“Just look like we are a married couple … spanning time”
In 2004 Christina Ricci was quoted in Time Out magazine as saying, “Buffalo ’66 was the most beautiful example of self-absorption I’ve ever seen in my life.” She’s not wrong. Even if she had a good experience on set and didn’t loathe writer/director/star Vincent Gallo like most involved on the film, she’d still not be wrong. Gallo’s character Billy Brown is the epitome of self-centered aggression mixed with an absolute lack of self-esteem—a description that describes Buffalo, NY in the late 90s/early 00s too. It was a time where the city hoped for more than reality provided while trapped in a cycle of self-destruction and shortsightedness. Upon leaving prison, Billy feels the same. He subconsciously yearns for nostalgic memory, but his purpose returning home is ultimately to make good on a misguided, angry promise uttered five-years prior.
You hate to think a sports team could mean so much to a city, but the humorous depiction of Mrs. Brown (Anjelica Huston) caught in a never-ending vacuum of ignorant bliss when it comes to the Buffalo Bills losing Super Bowl XXV isn’t far off the mark. Western New York was caught sleepwalking afterwards, gut-punched and open-mouthed at an unfair atrocity wrought by unjust Gods. Citizens wore the loss (and subsequently three more) like a badge of dishonor, embracing the stereotypical thought of not being good enough. A once proud people within a booming city were now relegating their pride to sticking it out despite a crumbling infrastructure threatening to swallow them whole. It’s no surprise many Buffalonians dislike the film’s gritty look at their home’s fading glory. Those of us who love it, however, understand its purpose.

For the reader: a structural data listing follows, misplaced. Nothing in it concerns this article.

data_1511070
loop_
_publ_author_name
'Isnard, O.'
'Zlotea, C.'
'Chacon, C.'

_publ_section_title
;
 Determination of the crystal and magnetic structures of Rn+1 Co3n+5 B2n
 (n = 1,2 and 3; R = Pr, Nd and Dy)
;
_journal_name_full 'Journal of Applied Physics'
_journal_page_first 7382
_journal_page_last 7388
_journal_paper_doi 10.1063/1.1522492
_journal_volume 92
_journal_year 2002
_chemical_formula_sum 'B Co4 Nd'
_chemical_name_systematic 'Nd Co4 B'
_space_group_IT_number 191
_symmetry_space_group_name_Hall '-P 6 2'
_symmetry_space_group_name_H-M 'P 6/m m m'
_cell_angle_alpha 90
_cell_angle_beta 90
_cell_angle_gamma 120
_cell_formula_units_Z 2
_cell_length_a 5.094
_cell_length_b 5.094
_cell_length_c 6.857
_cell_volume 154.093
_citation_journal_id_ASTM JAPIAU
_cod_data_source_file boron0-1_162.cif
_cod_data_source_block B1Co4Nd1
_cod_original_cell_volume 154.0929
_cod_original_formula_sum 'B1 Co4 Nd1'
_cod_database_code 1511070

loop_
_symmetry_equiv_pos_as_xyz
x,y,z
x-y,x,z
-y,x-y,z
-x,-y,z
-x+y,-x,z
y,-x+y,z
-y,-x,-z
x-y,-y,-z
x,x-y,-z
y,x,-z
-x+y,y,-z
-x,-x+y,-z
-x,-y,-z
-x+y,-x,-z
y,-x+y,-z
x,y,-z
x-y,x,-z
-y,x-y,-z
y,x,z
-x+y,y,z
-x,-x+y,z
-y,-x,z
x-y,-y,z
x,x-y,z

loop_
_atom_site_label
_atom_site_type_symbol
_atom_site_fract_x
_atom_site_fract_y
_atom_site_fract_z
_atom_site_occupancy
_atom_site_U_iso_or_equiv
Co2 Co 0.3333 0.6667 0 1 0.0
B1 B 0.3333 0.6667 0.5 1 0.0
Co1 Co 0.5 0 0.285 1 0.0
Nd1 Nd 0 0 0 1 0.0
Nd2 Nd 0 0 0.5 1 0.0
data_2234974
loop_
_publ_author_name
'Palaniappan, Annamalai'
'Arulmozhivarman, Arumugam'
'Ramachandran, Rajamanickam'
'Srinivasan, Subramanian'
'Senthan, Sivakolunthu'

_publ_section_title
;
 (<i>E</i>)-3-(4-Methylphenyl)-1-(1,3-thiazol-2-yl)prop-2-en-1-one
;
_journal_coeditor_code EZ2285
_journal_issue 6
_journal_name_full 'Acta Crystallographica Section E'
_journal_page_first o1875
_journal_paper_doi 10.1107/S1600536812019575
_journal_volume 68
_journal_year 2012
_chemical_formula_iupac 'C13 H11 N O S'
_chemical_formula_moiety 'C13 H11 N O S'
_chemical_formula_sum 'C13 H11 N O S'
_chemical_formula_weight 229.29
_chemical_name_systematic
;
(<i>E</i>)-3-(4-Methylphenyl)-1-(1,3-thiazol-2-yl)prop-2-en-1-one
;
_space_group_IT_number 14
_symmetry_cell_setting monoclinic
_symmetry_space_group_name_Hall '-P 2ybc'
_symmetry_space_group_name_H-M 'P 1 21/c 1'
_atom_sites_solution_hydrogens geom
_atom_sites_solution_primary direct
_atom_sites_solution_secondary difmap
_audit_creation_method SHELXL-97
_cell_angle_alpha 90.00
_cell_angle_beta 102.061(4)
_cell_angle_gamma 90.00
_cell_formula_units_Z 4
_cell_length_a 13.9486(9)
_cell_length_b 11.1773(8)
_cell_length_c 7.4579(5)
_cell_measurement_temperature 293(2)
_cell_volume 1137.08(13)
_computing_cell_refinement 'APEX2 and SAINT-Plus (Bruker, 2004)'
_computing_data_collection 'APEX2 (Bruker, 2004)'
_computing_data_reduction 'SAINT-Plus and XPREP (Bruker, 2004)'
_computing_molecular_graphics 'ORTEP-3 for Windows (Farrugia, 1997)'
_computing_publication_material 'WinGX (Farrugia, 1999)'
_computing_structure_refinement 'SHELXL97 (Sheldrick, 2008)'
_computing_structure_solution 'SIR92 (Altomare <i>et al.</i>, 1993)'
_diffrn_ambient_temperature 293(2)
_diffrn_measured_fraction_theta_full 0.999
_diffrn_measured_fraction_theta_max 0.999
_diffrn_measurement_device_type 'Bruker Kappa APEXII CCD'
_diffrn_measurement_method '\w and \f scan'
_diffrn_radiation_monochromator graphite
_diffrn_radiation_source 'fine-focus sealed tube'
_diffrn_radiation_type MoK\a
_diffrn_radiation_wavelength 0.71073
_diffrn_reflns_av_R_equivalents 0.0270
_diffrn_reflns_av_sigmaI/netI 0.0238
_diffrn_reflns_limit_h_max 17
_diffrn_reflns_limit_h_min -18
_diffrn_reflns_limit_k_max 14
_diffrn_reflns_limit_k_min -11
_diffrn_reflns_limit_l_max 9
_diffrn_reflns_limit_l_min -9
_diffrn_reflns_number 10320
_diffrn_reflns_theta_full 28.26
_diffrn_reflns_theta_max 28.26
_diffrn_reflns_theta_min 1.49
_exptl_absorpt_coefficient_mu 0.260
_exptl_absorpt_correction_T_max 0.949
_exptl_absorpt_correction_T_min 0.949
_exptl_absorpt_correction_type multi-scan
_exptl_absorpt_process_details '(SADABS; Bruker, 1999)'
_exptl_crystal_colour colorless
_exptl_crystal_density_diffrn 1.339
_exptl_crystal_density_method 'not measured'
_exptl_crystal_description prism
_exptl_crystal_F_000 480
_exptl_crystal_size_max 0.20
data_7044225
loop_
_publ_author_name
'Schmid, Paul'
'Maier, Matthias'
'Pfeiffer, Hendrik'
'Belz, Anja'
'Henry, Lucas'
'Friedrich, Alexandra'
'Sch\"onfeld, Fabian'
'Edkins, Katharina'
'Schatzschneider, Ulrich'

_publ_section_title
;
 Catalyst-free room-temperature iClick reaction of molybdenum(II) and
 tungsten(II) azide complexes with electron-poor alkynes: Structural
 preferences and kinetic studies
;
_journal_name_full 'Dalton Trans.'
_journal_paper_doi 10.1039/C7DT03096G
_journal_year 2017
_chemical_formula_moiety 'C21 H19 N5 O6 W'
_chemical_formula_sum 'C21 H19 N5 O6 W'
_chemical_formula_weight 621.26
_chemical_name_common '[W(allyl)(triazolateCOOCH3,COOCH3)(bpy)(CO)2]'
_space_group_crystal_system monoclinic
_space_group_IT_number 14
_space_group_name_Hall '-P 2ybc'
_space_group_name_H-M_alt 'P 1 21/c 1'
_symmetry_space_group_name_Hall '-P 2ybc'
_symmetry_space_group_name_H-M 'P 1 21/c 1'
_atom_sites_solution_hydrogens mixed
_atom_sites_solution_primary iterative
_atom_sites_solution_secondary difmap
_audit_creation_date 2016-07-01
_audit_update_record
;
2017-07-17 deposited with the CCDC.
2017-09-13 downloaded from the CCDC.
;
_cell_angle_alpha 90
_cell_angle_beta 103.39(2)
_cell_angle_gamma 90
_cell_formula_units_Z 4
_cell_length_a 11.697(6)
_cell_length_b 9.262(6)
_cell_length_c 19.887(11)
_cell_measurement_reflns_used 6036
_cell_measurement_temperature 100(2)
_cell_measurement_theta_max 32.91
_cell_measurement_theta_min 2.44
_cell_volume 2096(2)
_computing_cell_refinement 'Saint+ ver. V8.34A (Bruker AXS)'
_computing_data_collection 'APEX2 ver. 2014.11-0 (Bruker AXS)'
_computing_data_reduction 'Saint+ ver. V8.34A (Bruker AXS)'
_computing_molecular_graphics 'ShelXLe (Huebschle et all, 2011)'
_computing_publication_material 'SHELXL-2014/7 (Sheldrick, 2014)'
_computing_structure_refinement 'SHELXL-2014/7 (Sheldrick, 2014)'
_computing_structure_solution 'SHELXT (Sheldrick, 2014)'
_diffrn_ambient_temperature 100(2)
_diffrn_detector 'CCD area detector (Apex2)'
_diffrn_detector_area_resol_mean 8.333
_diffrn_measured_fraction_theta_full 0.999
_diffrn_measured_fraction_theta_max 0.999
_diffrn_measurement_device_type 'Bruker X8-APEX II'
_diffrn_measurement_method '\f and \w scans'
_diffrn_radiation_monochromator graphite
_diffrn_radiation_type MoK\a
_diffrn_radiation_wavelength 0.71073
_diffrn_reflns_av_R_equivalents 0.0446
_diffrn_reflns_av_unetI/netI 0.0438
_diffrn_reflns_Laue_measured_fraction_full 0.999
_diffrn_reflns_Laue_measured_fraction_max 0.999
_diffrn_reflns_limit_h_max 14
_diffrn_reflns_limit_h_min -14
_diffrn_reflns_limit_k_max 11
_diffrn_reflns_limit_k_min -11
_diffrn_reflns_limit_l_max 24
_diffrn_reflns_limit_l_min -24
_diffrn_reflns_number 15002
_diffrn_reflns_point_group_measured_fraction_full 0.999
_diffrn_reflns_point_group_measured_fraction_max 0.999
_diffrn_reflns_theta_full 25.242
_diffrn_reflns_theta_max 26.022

By 1998, Gallo was already two decades removed from his hometown: a respected noise musician and avant garde performance artist in NYC who rolled with the likes of Jean-Michel Basquiat. (If you’ve seen Julian Schnabel‘s biopic Basquiat and wondered what Gallo was doing in the background, Benicio Del Toro‘s character is partly based on Vincent’s real-life friendship with the late painter.) I say this to explain how there wasn’t a reason to make his debut feature here besides the same unavoidable magnetism Buffalo possesses for those who’ve been inside its clutches. So many who move away eventually come back and more who had arrived for a short time find themselves permanent fixtures decades later. The city is a black hole of sorts, calling you back with memories of why you left and also the promise of rebirth.
Buffalo ’66 is a living, breathing visualization of this feeling like only a native son could understand. It is the vulgar cesspool of wasted potential, stubborn denial, and diamond in the rough possibility wherein a young man so bitter about the mistakes he’s made returns to murder the man he holds responsible. Scott Woods (Bob Wahl)—a stand-in for infamous Bill Scott Norwood—was responsible for a lot of pain and suffering thanks to “Wide Right”. His miss put Billy in jail, stealing away defeat from the clutches of victory as Brown once did back in 1966 when his entrance into this world prevented his mother from seeing an AFL Championship. Will killing Woods and inevitably himself solve anything? Did Buffalo watching countless storefronts downtown shutter while balking at support to keep commerce alive? Reason is often ignored.